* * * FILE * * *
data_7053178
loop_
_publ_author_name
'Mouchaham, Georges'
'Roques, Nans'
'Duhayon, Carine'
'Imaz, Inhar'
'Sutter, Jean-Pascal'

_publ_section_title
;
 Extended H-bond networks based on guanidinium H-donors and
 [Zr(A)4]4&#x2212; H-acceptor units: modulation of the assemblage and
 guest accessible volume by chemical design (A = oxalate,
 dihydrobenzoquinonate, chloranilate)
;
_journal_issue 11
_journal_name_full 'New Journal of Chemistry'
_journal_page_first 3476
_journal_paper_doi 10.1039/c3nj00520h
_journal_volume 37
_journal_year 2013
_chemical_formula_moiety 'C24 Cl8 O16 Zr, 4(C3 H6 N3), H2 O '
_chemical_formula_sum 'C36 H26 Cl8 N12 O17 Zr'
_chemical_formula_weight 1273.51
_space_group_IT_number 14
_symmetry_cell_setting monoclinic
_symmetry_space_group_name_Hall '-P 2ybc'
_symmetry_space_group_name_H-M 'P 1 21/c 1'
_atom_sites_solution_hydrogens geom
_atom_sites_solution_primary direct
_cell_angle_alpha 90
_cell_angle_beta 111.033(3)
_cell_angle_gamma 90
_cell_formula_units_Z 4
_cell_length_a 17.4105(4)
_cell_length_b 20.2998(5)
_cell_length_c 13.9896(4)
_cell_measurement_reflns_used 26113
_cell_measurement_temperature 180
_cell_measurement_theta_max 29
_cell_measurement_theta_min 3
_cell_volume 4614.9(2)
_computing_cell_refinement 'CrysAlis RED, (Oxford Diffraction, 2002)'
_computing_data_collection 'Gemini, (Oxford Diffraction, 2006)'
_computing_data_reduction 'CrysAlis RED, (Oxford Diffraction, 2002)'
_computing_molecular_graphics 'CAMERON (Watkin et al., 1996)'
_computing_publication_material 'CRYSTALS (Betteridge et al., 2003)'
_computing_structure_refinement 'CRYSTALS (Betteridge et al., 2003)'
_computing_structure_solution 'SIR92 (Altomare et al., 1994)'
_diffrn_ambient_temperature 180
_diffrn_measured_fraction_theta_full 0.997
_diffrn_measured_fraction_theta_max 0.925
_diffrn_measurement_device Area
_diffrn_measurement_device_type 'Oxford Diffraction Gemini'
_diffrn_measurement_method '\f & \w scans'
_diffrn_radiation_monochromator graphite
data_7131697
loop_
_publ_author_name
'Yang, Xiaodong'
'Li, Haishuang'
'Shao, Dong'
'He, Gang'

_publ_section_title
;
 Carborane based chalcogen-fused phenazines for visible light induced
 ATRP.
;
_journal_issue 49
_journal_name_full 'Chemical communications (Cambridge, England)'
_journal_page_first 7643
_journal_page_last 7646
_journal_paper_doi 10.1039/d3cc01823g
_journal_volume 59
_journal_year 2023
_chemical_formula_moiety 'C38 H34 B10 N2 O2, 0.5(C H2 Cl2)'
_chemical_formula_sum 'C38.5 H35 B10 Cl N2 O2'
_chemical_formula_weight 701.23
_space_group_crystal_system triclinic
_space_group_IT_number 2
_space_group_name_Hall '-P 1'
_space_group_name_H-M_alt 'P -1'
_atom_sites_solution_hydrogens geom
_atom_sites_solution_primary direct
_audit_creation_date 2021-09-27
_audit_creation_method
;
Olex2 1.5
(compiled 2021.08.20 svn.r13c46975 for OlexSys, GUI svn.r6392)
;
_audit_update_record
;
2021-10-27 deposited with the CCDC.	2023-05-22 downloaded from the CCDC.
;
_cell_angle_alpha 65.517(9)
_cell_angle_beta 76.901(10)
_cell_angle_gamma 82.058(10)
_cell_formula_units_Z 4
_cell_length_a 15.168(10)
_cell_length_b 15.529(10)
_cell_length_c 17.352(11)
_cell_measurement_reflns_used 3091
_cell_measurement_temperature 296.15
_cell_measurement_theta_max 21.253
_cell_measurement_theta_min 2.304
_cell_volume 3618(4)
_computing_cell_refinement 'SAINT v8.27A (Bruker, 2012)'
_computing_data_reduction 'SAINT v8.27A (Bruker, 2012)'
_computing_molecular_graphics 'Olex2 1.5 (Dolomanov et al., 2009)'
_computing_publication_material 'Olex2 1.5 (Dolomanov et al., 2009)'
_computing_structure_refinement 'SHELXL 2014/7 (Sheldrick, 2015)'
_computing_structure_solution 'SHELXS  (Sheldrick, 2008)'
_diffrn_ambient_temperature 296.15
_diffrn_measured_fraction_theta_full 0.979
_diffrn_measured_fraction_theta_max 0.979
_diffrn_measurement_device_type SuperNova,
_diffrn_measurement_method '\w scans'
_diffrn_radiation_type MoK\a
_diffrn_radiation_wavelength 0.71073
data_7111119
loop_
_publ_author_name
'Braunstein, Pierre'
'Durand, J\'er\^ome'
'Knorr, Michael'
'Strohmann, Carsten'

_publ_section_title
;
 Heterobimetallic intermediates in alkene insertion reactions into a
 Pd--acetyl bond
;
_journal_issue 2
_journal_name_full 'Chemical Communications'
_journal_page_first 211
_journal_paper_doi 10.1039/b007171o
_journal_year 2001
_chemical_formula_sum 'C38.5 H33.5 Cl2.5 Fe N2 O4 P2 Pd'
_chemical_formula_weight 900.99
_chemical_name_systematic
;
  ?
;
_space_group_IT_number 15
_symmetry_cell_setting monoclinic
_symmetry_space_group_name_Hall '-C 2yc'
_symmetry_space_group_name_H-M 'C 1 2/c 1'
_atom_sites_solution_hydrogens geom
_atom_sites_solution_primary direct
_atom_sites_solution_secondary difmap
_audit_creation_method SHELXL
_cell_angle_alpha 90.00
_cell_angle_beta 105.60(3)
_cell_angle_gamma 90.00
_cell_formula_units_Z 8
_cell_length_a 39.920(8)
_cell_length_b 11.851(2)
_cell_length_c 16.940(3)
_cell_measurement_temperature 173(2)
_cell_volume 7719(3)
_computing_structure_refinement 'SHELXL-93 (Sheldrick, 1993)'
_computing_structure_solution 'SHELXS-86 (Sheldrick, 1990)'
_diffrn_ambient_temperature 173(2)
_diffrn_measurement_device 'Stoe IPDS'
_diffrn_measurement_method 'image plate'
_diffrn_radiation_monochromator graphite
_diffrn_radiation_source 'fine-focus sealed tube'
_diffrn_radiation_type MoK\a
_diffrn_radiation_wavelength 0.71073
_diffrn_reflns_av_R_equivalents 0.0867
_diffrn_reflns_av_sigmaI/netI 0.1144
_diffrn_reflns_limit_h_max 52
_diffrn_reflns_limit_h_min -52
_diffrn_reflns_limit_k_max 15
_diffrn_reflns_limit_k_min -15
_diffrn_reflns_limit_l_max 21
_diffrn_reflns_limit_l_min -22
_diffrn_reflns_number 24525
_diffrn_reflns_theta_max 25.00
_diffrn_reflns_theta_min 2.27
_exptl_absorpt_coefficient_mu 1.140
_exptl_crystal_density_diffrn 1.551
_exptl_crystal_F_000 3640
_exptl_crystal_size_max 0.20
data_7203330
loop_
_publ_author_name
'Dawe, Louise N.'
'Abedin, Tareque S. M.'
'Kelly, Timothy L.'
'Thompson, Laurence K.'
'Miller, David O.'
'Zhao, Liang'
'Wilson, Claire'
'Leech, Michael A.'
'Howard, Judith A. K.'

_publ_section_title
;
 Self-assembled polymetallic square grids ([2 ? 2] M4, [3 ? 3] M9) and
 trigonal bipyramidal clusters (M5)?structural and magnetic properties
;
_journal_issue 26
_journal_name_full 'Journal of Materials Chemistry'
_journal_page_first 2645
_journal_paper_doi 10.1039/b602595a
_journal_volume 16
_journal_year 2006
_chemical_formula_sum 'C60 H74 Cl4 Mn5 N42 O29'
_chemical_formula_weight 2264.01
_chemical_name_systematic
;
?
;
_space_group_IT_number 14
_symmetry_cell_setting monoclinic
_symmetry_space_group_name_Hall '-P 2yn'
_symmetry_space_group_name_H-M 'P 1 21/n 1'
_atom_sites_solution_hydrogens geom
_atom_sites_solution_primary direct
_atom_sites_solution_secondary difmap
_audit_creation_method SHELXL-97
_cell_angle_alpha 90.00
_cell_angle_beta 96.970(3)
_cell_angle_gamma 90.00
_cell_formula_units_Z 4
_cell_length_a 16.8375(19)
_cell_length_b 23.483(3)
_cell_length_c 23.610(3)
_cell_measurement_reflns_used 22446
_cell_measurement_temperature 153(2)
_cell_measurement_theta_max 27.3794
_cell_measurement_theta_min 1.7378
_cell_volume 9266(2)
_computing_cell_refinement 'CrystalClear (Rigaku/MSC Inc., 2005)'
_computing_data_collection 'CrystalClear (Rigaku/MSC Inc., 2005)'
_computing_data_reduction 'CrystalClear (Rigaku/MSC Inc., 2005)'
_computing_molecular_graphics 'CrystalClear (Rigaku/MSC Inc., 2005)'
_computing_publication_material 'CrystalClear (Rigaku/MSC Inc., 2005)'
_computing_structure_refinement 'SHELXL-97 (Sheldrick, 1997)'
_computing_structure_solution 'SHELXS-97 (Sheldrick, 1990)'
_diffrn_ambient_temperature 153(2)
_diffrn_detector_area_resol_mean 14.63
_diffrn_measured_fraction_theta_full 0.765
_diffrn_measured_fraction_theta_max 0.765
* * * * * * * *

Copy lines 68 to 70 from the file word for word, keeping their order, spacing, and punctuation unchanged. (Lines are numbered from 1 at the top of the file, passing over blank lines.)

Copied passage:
;
_journal_issue 49
_journal_name_full 'Chemical communications (Cambridge, England)'